Corsica has entered the epidemic phase of bronchiolitis. This disease mainly affects infants and can, in the most severe cases, lead to hospitalization. This winter, health authorities fear that the epidemic will be particularly insidious in France.
So far, Corsica has been the only French region that has fought an epidemic of bronchiolitis, which mainly affects infants. This Wednesday, the French public health authority announced: “An epidemic of bronchiolitis is now infecting all regions of France, with Corsica entering the epidemic phase.”
Health authorities have stressed that this winter’s bronchiolitis epidemic is likely to be particularly marked after an empty year linked to Covid.
And the French public health authority said that children under two years old, the main age group with bronchiolitis, indicators remain at a “high level”.
Bronchiolitis, a common and highly contagious one, causes children to cough and wheeze hard and fast. Most of the time, it may require an emergency room visit or even hospitalization. Remember that there is no resuscitation service for children in Corsica, and in case of emergency you have to go to the mainland.
Corsica’s regional health agency states on its website that “adults and older children who carry the virus usually do not show signs or just have a mild cold. Thus, many people carry the virus and are contagious without it. They know.” The virus in saliva and nasal secretions is transmitted from person to person through saliva, coughing, sneezing, postures, etc. Or a touch like a kiss. The virus can remain in hands and objects (such as toys, pacifiers, and “soft toys”).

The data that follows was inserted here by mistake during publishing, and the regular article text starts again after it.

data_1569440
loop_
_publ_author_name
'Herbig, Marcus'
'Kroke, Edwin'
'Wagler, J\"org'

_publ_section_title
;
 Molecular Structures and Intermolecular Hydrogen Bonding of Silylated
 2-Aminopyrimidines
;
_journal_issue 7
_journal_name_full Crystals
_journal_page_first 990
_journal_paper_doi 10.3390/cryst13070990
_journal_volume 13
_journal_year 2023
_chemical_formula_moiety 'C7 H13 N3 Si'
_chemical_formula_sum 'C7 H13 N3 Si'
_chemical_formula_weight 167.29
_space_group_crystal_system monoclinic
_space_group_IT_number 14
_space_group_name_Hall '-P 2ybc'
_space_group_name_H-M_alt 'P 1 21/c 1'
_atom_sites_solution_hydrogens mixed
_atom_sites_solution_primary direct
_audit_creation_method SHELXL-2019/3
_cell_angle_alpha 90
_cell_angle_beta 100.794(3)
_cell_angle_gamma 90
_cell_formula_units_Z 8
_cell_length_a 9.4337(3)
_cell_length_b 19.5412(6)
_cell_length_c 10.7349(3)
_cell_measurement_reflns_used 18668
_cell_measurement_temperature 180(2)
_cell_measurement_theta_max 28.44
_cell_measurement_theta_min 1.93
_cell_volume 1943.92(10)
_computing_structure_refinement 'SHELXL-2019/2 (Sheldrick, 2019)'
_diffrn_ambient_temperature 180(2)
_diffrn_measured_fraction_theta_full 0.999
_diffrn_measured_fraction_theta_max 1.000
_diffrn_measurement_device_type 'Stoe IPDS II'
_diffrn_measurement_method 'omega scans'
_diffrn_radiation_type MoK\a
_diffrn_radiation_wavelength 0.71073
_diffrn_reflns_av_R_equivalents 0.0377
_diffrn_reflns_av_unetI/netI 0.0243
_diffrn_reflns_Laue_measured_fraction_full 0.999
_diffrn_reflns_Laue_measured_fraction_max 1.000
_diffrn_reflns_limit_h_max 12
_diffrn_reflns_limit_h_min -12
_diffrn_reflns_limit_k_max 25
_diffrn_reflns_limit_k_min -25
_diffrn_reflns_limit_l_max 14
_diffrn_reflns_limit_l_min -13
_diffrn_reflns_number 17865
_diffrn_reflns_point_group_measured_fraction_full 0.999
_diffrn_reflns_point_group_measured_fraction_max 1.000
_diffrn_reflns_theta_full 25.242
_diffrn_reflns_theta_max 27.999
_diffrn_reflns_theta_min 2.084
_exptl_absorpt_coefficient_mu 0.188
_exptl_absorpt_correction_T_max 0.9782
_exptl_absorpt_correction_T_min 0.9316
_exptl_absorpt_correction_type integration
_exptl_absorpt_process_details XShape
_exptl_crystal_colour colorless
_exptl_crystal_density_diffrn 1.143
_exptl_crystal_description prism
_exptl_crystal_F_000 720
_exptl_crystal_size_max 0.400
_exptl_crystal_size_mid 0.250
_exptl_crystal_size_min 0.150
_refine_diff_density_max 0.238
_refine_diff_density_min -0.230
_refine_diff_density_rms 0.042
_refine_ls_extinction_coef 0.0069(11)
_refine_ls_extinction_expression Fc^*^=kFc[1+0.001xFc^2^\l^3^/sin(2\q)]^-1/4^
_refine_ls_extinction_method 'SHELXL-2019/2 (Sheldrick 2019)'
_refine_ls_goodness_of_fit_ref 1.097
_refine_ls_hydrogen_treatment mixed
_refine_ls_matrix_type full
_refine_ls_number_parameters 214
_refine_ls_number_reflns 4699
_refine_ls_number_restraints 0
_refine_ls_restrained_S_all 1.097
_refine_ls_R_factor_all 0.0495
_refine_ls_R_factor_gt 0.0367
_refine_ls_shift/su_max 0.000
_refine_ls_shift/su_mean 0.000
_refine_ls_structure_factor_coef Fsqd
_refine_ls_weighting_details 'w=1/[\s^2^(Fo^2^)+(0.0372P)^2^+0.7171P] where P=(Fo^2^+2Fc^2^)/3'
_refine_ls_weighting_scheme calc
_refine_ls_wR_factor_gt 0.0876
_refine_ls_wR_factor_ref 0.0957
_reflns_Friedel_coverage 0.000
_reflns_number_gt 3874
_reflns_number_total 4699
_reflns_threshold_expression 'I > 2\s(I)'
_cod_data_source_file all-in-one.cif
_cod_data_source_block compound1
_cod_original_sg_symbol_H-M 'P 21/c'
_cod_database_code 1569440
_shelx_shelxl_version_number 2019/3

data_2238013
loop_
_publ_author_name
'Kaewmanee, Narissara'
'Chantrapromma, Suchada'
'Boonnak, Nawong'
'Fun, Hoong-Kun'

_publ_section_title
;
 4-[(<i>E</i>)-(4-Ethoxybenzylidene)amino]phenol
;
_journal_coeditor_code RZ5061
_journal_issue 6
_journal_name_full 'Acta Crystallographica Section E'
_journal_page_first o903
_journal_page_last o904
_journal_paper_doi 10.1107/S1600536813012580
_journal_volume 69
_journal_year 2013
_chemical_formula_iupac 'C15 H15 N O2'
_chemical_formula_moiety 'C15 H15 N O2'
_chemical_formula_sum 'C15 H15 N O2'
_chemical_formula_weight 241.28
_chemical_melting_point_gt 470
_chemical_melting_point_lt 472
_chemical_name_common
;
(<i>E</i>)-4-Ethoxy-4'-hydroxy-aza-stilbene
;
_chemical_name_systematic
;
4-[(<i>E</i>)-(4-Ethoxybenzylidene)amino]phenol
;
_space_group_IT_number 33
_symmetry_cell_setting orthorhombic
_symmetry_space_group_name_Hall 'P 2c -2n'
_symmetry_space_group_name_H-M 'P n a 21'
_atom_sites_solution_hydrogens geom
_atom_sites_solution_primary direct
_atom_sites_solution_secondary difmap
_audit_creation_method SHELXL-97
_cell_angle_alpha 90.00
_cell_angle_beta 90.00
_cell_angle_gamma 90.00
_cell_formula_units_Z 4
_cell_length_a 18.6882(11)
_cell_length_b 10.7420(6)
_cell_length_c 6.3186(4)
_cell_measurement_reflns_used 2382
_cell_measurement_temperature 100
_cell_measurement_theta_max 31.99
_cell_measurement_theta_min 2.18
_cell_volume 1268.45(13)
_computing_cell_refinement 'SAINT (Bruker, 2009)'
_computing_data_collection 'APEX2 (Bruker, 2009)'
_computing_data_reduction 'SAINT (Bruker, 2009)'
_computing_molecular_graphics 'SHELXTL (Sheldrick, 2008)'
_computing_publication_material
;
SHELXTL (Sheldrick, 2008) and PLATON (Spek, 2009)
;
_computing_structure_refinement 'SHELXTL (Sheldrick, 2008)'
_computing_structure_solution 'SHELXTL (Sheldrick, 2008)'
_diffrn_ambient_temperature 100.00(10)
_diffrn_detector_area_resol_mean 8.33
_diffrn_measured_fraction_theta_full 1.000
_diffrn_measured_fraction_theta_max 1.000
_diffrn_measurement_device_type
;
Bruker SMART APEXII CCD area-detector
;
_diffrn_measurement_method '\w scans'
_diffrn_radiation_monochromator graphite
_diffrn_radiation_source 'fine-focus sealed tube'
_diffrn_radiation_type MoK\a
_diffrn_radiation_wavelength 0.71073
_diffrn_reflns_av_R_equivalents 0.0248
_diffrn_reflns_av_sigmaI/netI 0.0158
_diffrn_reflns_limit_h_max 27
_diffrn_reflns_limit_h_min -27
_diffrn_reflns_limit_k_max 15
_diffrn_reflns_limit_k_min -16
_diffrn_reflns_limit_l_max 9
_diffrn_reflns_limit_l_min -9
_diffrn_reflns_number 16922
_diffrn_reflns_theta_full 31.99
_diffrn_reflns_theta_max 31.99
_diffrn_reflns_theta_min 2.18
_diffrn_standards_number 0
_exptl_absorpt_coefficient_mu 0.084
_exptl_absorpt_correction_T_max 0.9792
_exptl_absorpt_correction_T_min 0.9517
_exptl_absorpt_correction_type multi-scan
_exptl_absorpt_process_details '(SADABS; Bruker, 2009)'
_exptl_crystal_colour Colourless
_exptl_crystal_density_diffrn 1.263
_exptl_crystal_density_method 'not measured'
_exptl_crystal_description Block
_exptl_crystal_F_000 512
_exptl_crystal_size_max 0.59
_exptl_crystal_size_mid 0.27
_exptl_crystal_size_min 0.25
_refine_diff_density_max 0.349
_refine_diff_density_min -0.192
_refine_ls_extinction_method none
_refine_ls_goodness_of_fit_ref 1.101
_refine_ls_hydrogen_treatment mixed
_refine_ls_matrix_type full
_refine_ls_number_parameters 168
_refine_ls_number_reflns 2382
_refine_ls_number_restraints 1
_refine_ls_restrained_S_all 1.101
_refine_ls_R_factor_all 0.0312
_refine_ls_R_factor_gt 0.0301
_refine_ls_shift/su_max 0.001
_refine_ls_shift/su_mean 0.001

Last winter, confinement and anti-Covid barrier gestures helped prevent all viruses, including RSV (respiratory syncytial virus) responsible for bronchiolitis.
Children were less infected than usual and therefore less mass immunized, raising fears of an even stronger epidemic this year. This phenomenon can also relate to other winter viruses, including influenza or gastroenteritis.
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